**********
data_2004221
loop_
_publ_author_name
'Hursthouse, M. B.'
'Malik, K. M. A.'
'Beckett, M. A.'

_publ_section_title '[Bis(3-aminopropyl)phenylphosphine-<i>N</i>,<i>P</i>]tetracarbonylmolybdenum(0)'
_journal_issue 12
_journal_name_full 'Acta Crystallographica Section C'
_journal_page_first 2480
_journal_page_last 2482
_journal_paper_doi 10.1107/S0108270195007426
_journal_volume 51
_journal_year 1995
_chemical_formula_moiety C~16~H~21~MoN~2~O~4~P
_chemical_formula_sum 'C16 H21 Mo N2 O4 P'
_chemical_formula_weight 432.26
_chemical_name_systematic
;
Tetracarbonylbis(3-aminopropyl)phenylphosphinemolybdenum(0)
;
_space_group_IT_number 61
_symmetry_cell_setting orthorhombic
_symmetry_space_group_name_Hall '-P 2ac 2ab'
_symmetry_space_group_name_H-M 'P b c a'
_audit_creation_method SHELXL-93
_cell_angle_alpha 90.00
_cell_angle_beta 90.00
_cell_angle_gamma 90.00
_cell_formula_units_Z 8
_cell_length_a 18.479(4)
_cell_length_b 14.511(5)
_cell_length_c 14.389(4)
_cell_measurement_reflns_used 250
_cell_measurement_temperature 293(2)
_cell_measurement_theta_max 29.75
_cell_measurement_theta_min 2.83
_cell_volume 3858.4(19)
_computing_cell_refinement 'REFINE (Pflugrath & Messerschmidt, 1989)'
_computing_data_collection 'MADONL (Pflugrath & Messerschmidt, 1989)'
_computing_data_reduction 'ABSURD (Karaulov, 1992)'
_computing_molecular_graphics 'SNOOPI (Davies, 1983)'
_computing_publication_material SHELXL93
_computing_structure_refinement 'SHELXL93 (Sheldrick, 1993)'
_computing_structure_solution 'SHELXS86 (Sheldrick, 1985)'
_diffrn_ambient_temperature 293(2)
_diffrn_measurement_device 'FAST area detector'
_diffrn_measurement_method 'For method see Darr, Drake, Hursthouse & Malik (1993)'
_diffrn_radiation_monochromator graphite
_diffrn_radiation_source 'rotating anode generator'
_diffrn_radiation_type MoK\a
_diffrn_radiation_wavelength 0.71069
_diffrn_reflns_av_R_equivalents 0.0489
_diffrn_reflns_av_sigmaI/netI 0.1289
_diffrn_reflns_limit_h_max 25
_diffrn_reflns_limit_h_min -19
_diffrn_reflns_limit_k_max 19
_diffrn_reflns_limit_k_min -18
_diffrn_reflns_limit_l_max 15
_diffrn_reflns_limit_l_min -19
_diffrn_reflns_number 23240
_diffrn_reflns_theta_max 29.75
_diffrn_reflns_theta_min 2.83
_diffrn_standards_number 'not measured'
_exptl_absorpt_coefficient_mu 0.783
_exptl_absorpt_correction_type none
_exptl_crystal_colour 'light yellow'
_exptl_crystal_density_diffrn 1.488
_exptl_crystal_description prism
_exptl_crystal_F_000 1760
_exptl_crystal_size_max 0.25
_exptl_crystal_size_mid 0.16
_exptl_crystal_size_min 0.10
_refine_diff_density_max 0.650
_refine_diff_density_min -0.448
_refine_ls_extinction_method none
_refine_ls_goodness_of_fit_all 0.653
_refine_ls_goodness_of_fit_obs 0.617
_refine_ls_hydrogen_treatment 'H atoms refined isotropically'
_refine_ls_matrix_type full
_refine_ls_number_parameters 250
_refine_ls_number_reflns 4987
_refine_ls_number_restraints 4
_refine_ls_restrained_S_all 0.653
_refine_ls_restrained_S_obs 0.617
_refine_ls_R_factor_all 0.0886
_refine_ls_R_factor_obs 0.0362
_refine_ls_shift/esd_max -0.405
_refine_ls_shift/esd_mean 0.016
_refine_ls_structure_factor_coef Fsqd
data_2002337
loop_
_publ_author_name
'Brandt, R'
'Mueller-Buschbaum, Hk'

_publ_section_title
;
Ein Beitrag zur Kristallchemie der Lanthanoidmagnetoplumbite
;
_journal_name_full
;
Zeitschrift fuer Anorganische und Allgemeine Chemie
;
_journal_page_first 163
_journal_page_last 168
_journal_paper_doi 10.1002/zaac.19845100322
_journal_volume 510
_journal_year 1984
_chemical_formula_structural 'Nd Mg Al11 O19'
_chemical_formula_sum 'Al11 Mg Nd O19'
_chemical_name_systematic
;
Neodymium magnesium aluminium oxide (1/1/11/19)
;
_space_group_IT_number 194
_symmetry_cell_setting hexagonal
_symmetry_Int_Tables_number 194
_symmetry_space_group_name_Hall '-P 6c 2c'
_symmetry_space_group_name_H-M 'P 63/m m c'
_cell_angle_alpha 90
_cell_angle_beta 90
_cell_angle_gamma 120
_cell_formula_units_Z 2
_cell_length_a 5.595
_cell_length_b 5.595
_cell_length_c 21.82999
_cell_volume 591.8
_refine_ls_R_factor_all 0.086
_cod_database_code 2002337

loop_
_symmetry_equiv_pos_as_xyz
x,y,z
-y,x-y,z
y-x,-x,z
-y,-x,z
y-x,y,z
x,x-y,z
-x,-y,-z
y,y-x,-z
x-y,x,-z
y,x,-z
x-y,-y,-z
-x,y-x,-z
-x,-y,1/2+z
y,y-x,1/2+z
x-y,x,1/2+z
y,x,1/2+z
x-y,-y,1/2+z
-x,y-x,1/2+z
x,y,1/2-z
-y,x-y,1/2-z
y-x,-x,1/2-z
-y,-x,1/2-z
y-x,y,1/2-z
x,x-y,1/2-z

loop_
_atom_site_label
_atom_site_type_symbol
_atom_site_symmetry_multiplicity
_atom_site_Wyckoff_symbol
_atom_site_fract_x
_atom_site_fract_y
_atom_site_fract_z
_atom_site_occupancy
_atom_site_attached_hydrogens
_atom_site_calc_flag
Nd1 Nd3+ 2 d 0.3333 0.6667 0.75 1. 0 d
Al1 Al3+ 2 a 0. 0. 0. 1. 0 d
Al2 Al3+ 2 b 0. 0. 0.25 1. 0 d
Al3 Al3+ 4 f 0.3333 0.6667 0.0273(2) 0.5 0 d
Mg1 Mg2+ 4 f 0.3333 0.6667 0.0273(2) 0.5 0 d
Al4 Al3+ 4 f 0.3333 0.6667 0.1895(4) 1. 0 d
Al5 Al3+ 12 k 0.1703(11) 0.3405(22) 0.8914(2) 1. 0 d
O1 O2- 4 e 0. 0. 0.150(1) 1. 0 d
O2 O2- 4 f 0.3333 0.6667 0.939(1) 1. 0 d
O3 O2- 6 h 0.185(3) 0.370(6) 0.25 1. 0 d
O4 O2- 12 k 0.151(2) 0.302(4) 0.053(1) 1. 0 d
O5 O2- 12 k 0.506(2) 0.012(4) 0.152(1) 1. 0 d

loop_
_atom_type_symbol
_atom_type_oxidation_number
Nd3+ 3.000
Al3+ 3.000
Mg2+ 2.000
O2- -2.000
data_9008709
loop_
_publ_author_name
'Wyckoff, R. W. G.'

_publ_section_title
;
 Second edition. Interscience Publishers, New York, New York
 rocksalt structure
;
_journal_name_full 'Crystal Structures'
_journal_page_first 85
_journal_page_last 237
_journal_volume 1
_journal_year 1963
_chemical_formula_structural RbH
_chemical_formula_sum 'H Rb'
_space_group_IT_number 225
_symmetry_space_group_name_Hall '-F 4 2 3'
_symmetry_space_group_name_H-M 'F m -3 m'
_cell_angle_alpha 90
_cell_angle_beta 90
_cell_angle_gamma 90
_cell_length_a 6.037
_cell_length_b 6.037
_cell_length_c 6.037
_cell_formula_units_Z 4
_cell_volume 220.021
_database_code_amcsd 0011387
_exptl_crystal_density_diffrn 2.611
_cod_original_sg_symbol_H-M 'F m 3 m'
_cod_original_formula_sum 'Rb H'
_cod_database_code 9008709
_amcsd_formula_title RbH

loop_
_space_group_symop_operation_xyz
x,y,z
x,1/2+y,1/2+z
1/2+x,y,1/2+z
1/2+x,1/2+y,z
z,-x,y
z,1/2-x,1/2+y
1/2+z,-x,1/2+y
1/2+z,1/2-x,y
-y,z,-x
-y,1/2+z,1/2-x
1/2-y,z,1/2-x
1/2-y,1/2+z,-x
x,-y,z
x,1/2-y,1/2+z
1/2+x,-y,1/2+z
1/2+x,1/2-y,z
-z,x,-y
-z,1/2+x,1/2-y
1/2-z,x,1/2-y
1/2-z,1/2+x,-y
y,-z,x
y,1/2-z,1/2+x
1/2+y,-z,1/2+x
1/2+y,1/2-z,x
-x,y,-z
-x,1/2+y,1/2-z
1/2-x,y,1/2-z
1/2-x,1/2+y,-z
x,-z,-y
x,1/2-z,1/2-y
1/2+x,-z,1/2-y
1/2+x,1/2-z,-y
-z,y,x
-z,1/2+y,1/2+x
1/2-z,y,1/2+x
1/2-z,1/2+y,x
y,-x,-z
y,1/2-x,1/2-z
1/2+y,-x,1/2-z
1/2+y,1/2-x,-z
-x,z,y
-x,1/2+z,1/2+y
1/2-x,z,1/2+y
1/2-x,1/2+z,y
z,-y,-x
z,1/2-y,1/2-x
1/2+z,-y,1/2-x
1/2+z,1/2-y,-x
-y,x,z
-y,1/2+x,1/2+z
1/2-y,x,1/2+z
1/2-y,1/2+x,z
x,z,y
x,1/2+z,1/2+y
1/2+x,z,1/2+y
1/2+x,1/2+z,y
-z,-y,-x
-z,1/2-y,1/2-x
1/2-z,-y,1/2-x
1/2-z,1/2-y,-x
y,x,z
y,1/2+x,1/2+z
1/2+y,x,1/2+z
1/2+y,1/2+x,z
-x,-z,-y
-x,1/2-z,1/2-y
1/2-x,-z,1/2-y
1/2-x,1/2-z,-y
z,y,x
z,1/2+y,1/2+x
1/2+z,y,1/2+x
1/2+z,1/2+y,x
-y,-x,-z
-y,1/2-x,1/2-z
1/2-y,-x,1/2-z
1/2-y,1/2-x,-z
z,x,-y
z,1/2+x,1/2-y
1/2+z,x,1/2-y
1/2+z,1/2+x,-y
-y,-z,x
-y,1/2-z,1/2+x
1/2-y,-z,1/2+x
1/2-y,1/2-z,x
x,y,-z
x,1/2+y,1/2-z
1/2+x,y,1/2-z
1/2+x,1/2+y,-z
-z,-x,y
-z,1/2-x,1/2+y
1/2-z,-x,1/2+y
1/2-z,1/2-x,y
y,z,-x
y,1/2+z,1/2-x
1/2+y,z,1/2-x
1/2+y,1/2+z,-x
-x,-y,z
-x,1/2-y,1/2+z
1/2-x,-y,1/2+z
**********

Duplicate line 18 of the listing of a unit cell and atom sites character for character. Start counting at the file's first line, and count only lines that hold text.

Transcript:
_chemical_name_systematic